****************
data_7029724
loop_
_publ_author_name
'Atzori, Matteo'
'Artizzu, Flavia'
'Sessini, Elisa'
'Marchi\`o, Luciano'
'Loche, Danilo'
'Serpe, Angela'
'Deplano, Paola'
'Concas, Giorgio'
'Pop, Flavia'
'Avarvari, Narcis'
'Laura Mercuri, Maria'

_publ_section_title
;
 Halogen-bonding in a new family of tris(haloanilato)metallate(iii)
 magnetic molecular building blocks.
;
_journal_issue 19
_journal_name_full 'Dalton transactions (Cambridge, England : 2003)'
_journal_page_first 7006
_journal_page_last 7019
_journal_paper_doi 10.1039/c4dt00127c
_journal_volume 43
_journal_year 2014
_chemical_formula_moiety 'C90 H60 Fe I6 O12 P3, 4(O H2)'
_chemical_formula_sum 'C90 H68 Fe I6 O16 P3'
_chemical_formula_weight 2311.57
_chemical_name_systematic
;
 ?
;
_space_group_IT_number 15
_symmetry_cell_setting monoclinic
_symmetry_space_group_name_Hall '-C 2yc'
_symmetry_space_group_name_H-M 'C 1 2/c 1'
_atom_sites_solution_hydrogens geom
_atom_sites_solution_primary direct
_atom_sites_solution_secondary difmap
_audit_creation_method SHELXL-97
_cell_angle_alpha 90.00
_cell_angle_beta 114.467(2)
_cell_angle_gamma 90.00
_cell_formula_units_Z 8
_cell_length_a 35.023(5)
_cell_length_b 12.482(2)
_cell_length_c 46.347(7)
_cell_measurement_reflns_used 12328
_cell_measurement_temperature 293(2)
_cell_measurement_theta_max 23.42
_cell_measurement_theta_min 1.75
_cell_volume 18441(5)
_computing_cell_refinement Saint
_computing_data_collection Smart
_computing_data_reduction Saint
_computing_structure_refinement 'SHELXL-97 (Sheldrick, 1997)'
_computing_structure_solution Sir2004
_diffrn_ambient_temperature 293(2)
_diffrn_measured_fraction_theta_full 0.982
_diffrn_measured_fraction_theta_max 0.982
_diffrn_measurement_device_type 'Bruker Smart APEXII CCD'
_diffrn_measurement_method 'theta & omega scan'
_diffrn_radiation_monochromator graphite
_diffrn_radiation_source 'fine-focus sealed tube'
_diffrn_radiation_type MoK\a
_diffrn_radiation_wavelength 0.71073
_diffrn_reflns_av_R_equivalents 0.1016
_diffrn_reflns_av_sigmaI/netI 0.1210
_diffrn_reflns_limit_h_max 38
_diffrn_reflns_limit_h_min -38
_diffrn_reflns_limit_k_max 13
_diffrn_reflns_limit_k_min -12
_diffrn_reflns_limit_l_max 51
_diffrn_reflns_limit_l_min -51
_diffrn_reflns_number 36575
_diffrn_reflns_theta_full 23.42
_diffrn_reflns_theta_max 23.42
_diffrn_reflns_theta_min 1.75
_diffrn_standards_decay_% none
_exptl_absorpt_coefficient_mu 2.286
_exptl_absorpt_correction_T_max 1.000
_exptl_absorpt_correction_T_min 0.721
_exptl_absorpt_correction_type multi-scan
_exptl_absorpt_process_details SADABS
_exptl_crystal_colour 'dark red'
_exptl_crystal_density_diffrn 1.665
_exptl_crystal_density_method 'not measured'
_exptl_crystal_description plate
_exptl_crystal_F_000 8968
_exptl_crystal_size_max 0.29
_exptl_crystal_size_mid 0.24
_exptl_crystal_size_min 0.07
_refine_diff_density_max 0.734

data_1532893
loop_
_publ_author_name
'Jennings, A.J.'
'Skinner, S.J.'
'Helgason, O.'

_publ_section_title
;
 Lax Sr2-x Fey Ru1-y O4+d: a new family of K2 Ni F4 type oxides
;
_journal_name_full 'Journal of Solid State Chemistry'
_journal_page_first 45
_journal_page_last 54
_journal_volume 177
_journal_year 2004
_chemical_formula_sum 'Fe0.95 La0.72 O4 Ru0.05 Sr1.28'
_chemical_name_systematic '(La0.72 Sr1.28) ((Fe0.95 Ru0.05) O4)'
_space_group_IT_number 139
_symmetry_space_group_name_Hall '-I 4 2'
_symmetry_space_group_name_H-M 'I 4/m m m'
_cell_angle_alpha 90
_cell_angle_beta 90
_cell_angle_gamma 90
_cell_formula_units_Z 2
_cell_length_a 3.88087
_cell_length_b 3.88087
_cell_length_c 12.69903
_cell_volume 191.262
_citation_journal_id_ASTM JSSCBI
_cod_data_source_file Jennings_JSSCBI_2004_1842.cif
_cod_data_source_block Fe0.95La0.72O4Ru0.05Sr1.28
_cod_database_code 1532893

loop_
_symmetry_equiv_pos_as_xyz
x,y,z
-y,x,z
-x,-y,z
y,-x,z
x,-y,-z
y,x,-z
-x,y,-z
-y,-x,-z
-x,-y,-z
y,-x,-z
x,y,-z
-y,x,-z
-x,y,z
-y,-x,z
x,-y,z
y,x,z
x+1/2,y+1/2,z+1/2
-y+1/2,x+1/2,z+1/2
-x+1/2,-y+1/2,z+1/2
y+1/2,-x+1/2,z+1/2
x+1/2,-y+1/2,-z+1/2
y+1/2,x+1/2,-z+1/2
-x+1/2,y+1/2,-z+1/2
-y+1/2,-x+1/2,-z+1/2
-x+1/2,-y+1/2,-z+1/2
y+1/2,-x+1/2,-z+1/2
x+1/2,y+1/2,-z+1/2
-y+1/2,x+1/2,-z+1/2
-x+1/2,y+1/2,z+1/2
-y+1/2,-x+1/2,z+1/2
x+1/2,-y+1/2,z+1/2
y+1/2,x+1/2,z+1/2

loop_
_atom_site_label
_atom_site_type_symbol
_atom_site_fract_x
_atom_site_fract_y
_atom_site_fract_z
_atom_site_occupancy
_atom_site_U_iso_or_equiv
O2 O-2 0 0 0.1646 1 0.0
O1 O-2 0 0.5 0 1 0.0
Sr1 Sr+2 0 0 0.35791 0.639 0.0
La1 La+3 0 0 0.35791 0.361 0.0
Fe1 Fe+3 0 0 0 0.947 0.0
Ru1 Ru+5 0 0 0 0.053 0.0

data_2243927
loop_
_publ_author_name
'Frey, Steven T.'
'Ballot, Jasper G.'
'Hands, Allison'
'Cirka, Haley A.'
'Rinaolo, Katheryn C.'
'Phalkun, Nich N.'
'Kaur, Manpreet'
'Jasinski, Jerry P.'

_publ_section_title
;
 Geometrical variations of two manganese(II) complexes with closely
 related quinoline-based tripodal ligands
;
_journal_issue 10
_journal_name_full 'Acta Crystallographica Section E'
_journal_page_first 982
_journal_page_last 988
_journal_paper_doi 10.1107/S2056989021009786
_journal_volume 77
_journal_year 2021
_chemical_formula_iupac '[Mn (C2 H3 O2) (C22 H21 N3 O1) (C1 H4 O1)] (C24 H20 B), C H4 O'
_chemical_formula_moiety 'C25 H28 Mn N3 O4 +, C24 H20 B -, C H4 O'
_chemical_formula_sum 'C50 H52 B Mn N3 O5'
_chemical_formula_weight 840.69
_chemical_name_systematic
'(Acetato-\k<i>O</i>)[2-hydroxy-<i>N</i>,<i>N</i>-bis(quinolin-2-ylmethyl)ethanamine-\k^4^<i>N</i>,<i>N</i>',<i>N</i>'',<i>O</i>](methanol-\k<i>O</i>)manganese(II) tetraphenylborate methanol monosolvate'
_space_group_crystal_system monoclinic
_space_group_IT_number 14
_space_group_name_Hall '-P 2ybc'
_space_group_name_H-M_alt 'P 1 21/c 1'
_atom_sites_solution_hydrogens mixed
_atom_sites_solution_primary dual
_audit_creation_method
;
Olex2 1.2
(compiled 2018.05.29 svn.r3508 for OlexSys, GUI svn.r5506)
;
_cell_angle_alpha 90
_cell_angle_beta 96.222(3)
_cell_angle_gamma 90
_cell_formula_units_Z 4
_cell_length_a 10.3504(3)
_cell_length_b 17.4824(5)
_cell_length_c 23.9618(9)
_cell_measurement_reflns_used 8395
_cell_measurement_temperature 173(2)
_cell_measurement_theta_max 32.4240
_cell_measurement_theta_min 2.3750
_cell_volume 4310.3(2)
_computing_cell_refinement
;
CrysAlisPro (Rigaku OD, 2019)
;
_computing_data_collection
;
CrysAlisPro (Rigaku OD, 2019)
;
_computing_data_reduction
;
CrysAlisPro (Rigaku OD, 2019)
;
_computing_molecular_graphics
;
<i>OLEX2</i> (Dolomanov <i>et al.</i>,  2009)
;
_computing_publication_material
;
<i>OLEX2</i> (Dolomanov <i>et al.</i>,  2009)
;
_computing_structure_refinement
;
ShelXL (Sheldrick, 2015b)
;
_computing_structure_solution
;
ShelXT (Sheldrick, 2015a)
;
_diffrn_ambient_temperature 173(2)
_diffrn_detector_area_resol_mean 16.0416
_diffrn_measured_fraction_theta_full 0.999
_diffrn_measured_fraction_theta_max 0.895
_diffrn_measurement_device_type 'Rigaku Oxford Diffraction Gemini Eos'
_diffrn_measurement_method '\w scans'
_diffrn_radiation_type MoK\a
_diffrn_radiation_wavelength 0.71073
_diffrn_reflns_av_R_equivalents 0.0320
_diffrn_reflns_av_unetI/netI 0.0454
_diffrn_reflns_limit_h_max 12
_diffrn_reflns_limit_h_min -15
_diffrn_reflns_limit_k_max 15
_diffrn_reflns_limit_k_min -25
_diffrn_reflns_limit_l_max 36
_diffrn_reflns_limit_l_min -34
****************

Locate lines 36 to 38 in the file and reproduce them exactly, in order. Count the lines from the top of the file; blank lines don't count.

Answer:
_symmetry_space_group_name_Hall '-C 2yc'
_symmetry_space_group_name_H-M 'C 1 2/c 1'
_atom_sites_solution_hydrogens geom